Help- Should I charge my sister for full-time child care?

"Really after some advice and different points of view on this.


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They say it takes a village to raise a child. But ‘they’ never specified the level of costs involved in permanently hiring said village, and just how much reliance on that village is too much.

A mum has taken to parenting forum, Mumsnet, asking how to navigate the tricky terrain of helping out a family member and being financially compensated for her time.

“Seven hours, five days for five years”

The woman, clearly unsure about how to broach the topic with her sister, asked the internet for advice.

“Really after some advice and different points of view on this.

My sister has told me she is pregnant. I currently work from home part time in a job that is very flexible and fits around looking after mown children.

My sister would want to go back to work full time after the maternity leave. We previously discussed me possibly looking after any potential future children due to my work flexibility, but no actual in depth details were ever really discussed.

I would feel so awkward taking money from my sister for childcare, to look after my niece or nephew. She is an amazing sister and is so supportive and wonderful to me, and I love her very much.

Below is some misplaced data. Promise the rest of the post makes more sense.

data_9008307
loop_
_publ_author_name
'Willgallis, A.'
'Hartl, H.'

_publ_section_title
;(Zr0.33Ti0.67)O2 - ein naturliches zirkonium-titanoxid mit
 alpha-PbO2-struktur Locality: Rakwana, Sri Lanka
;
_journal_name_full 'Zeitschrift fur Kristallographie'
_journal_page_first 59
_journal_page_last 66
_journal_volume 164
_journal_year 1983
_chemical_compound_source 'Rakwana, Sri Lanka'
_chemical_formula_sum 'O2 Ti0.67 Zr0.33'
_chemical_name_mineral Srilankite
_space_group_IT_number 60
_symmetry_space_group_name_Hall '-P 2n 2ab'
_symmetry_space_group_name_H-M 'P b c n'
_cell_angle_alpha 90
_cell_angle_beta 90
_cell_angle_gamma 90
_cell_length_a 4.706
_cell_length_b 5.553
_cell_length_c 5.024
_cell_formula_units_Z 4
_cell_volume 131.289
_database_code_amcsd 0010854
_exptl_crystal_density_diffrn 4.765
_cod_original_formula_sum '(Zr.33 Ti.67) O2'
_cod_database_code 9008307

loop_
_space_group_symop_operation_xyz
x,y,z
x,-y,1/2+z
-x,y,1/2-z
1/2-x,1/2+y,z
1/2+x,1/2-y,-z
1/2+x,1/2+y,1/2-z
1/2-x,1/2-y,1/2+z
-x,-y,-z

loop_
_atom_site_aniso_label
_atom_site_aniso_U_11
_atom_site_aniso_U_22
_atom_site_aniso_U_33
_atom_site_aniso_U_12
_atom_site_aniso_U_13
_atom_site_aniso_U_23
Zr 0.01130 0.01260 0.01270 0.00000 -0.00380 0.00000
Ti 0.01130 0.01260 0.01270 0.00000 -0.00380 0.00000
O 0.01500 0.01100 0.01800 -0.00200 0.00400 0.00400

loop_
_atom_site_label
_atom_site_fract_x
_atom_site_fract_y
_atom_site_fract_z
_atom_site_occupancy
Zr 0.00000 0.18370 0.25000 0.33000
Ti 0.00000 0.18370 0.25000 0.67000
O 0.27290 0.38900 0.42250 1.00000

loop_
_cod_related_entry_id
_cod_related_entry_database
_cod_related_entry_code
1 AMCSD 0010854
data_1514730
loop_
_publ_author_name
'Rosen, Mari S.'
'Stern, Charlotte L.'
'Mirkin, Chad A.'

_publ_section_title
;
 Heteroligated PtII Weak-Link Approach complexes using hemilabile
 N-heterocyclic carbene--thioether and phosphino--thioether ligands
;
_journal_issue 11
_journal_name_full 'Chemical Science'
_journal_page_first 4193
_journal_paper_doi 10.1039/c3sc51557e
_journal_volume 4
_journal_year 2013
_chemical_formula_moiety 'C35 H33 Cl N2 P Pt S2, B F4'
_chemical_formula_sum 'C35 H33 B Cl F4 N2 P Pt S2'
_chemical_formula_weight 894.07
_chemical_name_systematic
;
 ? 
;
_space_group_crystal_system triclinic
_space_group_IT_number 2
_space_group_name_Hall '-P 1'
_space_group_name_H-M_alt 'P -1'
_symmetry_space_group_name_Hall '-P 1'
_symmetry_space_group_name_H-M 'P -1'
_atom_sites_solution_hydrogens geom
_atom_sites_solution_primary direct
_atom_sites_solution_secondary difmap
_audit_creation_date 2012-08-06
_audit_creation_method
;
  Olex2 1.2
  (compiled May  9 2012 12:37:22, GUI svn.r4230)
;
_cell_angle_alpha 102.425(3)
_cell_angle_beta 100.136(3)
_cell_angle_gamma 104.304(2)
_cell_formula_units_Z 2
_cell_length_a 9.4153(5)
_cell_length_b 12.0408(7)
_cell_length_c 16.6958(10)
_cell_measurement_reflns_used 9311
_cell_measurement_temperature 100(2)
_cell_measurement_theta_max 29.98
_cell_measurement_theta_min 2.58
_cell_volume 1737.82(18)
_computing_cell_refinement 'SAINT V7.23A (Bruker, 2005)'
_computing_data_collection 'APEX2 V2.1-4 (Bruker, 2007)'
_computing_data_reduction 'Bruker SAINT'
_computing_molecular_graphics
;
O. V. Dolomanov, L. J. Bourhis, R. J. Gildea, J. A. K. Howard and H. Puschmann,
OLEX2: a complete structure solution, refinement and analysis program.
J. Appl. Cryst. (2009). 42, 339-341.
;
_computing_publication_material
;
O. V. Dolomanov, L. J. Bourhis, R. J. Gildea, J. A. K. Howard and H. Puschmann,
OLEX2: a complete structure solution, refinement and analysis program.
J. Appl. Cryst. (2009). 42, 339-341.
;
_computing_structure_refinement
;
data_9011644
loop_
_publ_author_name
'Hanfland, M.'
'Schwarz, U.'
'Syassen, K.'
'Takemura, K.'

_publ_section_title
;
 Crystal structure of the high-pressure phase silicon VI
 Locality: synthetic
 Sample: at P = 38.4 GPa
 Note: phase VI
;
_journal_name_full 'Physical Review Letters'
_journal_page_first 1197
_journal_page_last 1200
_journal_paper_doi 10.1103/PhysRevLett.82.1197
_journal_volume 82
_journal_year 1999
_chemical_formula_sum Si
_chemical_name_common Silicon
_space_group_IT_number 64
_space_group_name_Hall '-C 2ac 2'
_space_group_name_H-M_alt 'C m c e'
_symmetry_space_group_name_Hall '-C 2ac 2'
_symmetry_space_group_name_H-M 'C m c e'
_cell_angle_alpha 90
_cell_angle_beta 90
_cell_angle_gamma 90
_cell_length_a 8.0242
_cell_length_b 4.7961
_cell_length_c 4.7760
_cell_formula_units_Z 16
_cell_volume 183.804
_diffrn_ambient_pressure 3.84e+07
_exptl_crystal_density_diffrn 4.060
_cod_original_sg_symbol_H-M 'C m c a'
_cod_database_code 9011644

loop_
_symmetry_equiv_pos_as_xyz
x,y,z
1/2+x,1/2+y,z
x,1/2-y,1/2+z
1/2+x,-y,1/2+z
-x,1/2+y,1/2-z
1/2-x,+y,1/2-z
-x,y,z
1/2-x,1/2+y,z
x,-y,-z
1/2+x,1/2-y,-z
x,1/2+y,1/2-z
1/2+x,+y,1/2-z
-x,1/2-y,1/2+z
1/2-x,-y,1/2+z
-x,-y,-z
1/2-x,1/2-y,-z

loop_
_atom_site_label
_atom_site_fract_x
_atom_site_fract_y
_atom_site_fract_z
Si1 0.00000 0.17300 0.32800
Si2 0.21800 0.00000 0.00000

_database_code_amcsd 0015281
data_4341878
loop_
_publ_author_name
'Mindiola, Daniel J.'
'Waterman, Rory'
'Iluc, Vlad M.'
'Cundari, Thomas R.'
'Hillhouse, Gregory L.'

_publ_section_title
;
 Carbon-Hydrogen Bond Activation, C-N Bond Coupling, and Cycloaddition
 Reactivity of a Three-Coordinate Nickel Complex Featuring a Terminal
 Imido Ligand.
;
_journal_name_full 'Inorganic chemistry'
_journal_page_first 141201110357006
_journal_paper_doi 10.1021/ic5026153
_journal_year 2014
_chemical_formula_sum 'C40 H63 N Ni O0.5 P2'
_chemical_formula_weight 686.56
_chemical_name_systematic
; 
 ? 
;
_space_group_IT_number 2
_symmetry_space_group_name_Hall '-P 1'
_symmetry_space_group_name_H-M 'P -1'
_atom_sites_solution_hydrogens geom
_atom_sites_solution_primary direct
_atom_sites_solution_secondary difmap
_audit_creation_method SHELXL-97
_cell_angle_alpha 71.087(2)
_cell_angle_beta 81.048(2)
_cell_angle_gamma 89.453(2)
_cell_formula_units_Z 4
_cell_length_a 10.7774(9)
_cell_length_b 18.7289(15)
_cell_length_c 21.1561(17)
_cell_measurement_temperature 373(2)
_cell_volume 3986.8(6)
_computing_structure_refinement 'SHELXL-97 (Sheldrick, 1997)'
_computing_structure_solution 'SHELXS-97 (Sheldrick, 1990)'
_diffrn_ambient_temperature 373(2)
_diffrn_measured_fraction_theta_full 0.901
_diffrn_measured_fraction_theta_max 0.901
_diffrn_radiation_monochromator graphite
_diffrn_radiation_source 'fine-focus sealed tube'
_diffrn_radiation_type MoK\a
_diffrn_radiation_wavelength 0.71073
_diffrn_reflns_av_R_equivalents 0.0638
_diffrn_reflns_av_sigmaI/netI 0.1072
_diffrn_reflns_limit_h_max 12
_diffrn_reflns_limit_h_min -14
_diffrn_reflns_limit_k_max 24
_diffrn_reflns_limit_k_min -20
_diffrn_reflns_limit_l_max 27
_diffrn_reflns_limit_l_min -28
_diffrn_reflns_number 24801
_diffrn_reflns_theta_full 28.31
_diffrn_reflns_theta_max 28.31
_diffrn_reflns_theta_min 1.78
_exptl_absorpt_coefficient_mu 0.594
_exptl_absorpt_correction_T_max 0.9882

I would be looking after the baby 7 hours a day, Monday to Friday, for the next 5 years.

Is this madness?”

Here are some of the responses so far.

“Are you mad?”

While it may feel a little awkward at first, broaching the topic of money with a close family member, the general consensus was that this is definitely a commitment which requires more thought.

“What happens when she has the next one?” asked one person. “When she gives you a list of rules that you can’t stick to? When child is interrupting your work?”

The same commenter asked the woman if she would be able to separate her business relationship from her personal one.

Another asked: “What if you are sick? Your children are sick? You want a holiday?”

A few others pointed out resentment would begin to creep in at some point.

“I’m fairly certain you would quickly become resentful while you look after her baby, then children, five days a week, seven plus hours a day,” added another, “while she goes to work to continue her career, brings in a nice income, then has nice holidays and ‘extras’ while in return you still have a very limited income from your salary, and your children have given up a lot of their time with you to share with them.”

“That’s madness”

Others suggested the sister is a little cheeky for expecting such a commitment:

“Is she actually expecting you to look after the child full time? If so then YANBU (you are not being unreasonable) to expect payment,” commented one person, adding that the sister is being cheeky to think anyone, even her sister, would care for a young child FULL TIME for free. She did add that she wouldn’t charge the sort of prices she would be expecting to pay a stranger.

Another wrote: “Your sister will benefit financially from you allowing her to go back to work with no childcare costs. Why on earth would you think it fair that she benefits 100 percent and you benefit 0 percent. That’s madness.”

Do you have any advice for this mum?


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